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Home > impact on women / resistance > Afghanistan: Seven Times I Was Sexually Harassed

Afghanistan: Seven Times I Was Sexually Harassed

Monday 26 September 2016, by siawi3



1. The first time I experienced sexual harassment I was only six years old. I used to go to our neighbor’s house every day and play with their daughter. She had two older brothers who would hug and kiss me and pull my curly hair. One day I got so upset and tired of their behavior that I went straight home and cut off part of my hair.

2. We were invited to a wedding. I was still a child. I was wearing a red dress and was playing with some of the other children. During one of our games a teenage boy touched my bottom. I felt so terrible that I spent the rest of the wedding glued to my mother’s side.

3. I was eleven years old. My mother took me to the Bazaar with her. There was a young man standing next to the door of the bus. He winked at me. No one had told me that this kind of harassment is not my fault. I felt helpless, guilty and useless. The bad feeling didn’t leave me alone for a week. After that whenever we were outside, I wouldn’t look at men because I was afraid they would wink at me. From a young age, I learned to be scared of men.

4. When I was seventeen I went to a public bathhouse with my sister. It was an old bathhouse and to make it warm they had to build a fire underneath it. That day the pot where the fire was kept broke down. The whole place was filled with smoke. We couldn’t breath and our eyes were burning. I quickly wore my clothes and came outside to save our lives. The men of our community had all gathered around and were staring at us. Hastily, I had worn my skirt inside out. One of the men looked at me and yelled, “Lady, you are wearing your skirt inside out.”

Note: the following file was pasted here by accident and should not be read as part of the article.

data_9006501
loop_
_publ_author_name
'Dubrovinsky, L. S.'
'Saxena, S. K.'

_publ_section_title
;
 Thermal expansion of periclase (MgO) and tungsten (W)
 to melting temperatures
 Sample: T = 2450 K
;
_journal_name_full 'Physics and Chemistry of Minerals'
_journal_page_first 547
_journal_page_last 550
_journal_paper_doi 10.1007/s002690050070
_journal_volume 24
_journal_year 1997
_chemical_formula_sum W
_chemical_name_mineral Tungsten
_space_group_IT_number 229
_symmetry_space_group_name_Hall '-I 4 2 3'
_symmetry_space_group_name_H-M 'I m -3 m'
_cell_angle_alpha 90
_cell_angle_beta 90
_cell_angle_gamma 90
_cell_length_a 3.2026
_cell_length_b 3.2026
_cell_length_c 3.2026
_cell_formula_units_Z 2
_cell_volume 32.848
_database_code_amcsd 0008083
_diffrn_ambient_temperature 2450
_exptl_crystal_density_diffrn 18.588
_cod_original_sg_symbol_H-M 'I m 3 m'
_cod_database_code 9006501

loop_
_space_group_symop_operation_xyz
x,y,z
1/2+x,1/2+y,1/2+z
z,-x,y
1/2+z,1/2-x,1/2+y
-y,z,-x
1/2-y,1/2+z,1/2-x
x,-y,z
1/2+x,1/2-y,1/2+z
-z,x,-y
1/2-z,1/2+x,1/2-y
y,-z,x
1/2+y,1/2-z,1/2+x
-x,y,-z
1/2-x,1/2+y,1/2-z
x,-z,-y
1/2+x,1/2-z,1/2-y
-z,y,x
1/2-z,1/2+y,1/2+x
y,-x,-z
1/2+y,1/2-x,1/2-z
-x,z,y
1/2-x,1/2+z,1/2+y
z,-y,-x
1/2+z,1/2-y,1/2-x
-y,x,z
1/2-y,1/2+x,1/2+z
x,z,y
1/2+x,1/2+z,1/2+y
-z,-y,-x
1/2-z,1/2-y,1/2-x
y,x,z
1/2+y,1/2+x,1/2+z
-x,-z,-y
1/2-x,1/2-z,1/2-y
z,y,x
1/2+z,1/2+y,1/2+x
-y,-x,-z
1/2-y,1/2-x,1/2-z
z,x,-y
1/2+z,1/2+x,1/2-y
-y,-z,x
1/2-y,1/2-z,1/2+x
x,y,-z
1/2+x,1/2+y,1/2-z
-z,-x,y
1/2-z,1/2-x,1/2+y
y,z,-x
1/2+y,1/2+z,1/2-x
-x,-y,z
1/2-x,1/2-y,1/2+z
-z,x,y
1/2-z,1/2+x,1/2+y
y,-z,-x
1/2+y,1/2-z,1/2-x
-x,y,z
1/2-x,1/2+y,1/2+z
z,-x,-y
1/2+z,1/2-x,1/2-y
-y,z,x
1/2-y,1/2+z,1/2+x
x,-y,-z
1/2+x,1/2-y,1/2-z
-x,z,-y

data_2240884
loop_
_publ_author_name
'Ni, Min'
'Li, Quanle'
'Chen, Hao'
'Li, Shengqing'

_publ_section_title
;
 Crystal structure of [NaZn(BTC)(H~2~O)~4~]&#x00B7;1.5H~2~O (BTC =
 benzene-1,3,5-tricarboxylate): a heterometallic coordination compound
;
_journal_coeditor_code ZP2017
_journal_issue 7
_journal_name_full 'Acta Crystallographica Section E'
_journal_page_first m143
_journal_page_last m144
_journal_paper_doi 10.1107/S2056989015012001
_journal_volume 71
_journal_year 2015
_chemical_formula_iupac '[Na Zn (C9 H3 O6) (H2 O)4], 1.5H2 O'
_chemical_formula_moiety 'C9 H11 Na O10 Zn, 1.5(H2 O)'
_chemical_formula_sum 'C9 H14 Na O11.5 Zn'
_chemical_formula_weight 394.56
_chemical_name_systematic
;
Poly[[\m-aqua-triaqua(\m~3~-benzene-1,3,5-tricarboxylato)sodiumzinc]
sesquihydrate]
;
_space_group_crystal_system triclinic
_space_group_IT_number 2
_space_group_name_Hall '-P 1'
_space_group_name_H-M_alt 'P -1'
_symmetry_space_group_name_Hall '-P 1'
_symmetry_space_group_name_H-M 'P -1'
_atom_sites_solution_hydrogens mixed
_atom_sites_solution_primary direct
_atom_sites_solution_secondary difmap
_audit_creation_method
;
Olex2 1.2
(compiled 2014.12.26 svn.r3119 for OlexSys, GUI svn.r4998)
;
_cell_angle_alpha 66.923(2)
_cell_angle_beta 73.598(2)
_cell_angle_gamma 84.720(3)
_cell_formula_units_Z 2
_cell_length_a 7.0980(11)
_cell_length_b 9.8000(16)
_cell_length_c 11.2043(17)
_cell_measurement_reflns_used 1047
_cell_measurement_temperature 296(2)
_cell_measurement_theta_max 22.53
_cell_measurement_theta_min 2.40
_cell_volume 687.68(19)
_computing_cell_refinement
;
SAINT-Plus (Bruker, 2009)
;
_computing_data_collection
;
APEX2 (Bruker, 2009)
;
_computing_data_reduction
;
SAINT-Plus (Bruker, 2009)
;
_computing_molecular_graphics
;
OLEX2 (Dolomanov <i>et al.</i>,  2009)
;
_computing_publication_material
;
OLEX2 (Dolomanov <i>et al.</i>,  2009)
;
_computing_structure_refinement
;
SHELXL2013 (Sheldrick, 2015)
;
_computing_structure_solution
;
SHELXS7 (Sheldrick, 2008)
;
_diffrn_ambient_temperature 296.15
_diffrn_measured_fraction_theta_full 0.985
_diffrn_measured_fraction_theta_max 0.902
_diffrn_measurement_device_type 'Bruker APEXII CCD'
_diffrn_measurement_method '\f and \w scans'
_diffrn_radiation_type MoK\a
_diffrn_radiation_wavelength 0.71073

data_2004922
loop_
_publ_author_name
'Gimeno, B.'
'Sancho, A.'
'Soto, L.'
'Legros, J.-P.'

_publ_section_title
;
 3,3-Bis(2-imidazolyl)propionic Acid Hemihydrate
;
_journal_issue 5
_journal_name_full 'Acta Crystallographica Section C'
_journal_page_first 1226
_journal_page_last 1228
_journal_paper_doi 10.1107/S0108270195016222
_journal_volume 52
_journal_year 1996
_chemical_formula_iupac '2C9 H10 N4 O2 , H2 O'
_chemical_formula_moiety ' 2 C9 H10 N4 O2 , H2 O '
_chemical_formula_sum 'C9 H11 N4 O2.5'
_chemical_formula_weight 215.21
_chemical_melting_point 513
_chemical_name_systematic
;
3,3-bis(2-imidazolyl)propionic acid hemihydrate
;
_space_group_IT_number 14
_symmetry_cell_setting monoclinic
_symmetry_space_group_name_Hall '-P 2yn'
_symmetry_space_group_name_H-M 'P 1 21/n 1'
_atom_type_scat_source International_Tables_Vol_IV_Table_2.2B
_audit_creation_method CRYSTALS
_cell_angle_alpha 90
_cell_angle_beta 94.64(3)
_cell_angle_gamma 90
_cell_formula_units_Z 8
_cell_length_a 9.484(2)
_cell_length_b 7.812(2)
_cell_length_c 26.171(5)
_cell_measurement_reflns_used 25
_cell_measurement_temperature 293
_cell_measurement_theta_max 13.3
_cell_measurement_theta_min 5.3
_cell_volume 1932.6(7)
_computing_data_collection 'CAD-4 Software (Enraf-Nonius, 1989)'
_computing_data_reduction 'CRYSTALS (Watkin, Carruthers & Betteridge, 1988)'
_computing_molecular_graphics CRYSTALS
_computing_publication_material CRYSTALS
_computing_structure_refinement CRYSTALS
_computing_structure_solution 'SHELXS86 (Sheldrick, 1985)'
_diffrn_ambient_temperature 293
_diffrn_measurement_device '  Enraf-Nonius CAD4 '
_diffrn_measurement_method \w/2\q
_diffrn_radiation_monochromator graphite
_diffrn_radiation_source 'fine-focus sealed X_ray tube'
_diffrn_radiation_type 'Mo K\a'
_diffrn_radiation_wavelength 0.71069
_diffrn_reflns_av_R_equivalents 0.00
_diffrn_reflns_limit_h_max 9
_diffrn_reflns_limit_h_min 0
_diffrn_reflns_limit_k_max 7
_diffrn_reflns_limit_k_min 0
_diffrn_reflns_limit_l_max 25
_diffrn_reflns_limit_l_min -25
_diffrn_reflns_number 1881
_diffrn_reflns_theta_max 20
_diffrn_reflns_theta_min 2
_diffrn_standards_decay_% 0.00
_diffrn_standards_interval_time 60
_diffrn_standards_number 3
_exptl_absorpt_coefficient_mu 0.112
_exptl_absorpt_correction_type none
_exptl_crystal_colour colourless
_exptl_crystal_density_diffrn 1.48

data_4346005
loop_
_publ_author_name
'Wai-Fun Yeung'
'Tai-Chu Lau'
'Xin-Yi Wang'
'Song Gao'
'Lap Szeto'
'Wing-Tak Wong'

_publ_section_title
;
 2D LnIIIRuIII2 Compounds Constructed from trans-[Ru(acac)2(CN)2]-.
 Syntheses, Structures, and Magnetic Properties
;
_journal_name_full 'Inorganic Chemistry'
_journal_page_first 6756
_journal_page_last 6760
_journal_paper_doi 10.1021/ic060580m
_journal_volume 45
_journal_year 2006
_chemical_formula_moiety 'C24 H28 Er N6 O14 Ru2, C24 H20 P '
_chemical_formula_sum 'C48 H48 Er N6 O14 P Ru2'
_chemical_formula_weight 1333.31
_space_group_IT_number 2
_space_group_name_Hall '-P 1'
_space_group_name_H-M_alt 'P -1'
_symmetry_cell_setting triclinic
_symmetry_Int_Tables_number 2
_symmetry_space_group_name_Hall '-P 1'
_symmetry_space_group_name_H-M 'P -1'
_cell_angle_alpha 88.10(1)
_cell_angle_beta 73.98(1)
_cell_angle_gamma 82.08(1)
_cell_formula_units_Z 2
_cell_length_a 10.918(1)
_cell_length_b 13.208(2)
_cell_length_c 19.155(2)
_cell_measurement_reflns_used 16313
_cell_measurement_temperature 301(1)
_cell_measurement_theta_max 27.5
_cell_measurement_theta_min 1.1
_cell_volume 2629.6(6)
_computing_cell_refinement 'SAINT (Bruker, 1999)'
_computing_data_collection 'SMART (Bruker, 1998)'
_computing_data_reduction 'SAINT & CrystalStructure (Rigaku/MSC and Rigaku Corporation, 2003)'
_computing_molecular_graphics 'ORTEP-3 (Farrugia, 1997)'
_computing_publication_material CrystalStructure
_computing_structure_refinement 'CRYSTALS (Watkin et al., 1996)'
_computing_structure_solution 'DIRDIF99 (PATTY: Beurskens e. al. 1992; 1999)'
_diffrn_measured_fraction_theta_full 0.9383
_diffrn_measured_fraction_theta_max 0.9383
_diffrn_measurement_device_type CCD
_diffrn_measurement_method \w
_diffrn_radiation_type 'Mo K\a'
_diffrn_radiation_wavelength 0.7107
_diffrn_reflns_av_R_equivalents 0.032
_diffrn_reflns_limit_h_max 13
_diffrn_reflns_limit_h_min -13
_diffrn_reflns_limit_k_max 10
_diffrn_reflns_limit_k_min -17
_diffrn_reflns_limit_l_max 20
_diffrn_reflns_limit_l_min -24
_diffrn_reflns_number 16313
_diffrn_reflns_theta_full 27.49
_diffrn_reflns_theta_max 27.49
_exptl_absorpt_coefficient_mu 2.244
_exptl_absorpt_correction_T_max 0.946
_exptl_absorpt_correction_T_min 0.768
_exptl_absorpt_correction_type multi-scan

He kept mocking me and everyone looked. I was so upset that I wanted to slap him. I kept asking myself; why some men allow themselves to behave in this way. I have never harassed a man; why are they so obsessed with my body, the way I walk, the way I live… What do they gain from harassing me? Do they behave like this with the women in their own families?

5. My family lived in Herat. In 2008, I went to Kabul for a conference. On the way back on the Kam Air plane, a young man was sitting behind me. Suddenly I felt his hand on my side. He had put his hand through the chair and was touching my side. I pushed his hand away twice. The third time, I got up and asked him why he was moving his hand towards me. I was loud to make sure everyone could hear me. He didn’t expect me to get up and defend myself. He began mumbling and denied what he had done. All the other passengers were looking at me. I could see in their eyes that they were impressed by my courage to speak up. When we were leaving the plan, the young man looked at me angrily but I ignored him. I hope it was a lesson for him to never harass women again. In our society, we tell women and girls that if they speak up against harassment or sexual violence they will be blamed themselves, but silence is not the solution.

6. One time I went to Kabul for a work assignment. I got sick while traveling and one of my friends took me to a doctor. The doctor examined my stomach and attempted to move his hand up and touch my breasts. I pushed his hand aside with my entire body’s force. I was extremely upset.

“Aren’t you ashamed of abusing your sacred profession? I came here because I had to and you are treating me like this? Even if my brother and father are not here to defend me, don’t you have a guilty conscience?” I asked him. I felt unsafe and sorry for the women of my country.

7. Some men are so shameless they harass women in front of their families as well. One time I was sitting behind my father on his motorcycle that a few men who were the same age as my father began harassing me. They kept speaking at us and making inappropriate comments until my father moved to the side of the street and waited for them to go away.

Street and sexual harassment of any kind harms women and girls. It causes trauma and prevents women and girls from flourishing and reaching their full potential. It even prevents many women from finishing their education and harm both the women and our society as a whole. The stories I wrote here are just a few of the instances of harassment I have faced. Not just I but every Afghan woman has a collection of stories like this. We all need to start talking about this problem and tackle it. Silence in the face of harassment allows it to continue.